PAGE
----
How to be a Good Leader
Improving culture within architectural offices starts at the top, but everyone has a role to play. This article offers ten tips to become a better leader.
1. Be open, transparent and generous
- Foster a co-operative spirit vs a competitive one. Consider it a collaboration.
- Be open to learning something new.
- Teach something new.
- Be a mentor to someone. Be a role model. Lead by example.
- Offer career support.
- Share responsibilities.
- Be a clear communicator – explain why you are asking someone to do something.
- Live the value of diversity. Champion representation of different points of view.
2. Check in and have conversations
- Make time for regular conversations / morning teas / coffee catch ups.
Create a safe space for team members to confide in you.
- Know your colleagues. Express interest in them, get to know them as individuals. Tune into their needs.
- Pay attention to team members’ wellbeing. Ask, “How are you feeling? Are you ok?”
- Provide prompt feedback in a constructive manner.
- Ask permission to provide feedback: “Is there something in particular you would like feedback on?”
- Advise colleagues to be kind to themselves and to practise self-care. Share your own experiences of hardship and explain how you overcame them.
- Direct colleagues who may need help to the office policies around mental wellbeing.
- If you know someone is struggling, give them space to recover and let them know that you are there if they need you.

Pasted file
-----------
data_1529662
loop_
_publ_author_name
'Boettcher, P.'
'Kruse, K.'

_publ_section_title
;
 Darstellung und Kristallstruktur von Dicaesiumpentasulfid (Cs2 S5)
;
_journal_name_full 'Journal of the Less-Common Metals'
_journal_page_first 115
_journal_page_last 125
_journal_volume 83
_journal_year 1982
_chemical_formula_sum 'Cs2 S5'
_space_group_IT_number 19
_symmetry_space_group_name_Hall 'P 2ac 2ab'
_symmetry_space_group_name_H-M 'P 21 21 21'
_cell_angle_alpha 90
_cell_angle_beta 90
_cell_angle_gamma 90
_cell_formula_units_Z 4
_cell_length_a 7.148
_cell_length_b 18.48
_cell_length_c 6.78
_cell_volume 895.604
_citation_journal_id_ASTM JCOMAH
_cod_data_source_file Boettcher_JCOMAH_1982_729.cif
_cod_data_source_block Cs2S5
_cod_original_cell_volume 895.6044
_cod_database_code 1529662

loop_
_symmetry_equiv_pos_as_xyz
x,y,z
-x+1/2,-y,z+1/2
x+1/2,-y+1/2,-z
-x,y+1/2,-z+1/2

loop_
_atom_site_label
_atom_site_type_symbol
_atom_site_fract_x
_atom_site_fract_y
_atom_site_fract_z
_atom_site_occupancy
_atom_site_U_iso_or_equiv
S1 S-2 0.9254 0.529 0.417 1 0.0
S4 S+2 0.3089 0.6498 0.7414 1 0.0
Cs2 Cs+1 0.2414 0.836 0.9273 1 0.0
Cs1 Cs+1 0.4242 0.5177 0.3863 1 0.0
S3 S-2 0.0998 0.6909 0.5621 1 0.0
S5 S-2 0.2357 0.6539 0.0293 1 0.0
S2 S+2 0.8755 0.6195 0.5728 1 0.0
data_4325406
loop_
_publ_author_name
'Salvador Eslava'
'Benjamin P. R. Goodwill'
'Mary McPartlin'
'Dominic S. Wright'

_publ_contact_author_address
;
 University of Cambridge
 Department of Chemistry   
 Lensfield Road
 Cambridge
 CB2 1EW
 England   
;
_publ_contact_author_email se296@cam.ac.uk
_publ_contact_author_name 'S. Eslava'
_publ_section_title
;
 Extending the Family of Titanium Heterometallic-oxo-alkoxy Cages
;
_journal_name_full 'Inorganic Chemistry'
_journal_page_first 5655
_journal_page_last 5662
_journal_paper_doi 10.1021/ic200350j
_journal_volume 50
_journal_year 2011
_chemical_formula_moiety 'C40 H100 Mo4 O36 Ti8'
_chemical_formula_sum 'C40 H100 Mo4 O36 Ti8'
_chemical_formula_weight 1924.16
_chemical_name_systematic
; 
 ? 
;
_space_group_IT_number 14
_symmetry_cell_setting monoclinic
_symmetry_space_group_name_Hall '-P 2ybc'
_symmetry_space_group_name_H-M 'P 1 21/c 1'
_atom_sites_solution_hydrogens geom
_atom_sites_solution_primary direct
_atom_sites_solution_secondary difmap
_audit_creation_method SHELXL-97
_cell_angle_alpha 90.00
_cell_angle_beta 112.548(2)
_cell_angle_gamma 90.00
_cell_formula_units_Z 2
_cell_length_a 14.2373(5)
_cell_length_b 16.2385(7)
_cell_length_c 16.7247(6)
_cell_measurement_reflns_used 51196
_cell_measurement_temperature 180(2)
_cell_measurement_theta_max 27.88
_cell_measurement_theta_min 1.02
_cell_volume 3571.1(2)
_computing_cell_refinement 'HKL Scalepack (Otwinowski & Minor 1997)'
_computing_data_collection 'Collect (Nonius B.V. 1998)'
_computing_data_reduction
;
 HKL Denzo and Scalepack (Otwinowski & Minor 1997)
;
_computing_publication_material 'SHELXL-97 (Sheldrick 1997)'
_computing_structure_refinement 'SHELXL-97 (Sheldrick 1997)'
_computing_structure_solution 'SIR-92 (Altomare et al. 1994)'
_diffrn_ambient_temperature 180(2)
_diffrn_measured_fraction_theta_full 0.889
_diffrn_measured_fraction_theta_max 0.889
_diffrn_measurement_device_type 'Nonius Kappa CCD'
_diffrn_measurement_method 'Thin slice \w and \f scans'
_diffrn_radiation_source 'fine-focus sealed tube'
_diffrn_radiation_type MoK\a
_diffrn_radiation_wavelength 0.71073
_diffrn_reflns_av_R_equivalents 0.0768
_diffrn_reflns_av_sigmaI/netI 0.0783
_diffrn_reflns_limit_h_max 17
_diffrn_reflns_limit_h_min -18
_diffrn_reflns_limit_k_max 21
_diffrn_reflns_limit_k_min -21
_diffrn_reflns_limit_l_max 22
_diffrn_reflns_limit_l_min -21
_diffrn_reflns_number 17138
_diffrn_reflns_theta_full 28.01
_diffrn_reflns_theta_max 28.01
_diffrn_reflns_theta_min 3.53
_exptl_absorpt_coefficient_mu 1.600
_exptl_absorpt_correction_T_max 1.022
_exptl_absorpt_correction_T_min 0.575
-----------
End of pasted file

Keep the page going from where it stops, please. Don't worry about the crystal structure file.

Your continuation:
- Listen and show empathy. Be a friend if needed.
3. Empower representation
- Celebrate diversity.
- Treat team members fairly.
- Say no to favouritism.
- Contribute towards visibility of those who may be marginalised (women, LGBTQI, younger, older, ethnic minority team members).
- Accept diversity and listen to all opinions. Open your mind to other perspectives.
- Acknowledge everyone in meetings/presentations. Always introduce yourself and confirm the names of all attendees.
- Say no to disrespectful behaviour.
- Improve cultural awareness. Actively learn and improve your knowledge of alternate cultures.
- Be aware of unconscious bias. Discuss this concept with your colleagues.
- Ensure zero tolerance on bullying and harassment.
- Acknowledge inappropriate behaviour and act on eliminating further situations – do not sweep under the rug.
- Show respect to earn respect.
- Be consistent – when people know what to expect from you, they will be equally consistent in their respect for you and your leadership.
- Build respect in your communication. Every element of your communication matters whether it is spoken or written, public or private. Be mindful of your tone. Communicate with the utmost respect.
- Remember your view is just that – your view. People can have different and equally valid views to you.
- Show trust in your colleagues.
- Be approachable by creating regular opportunities for open conversation to take place.
- Encourage and provide genuine and constructive comments.
- Show confidence in others.
- Delegate assignments fairly and give others space to grow by encouraging ownership of work.
- Build others confidence with your behaviour.
- Value the individual. Accept diversity. Build inclusion.
- Engage in the growth and development of colleagues.
- Always show willingness to assist. If unable, arrange alternate time.
- Believe in the potential of your colleagues.
- Inspire and motivate – lead by example.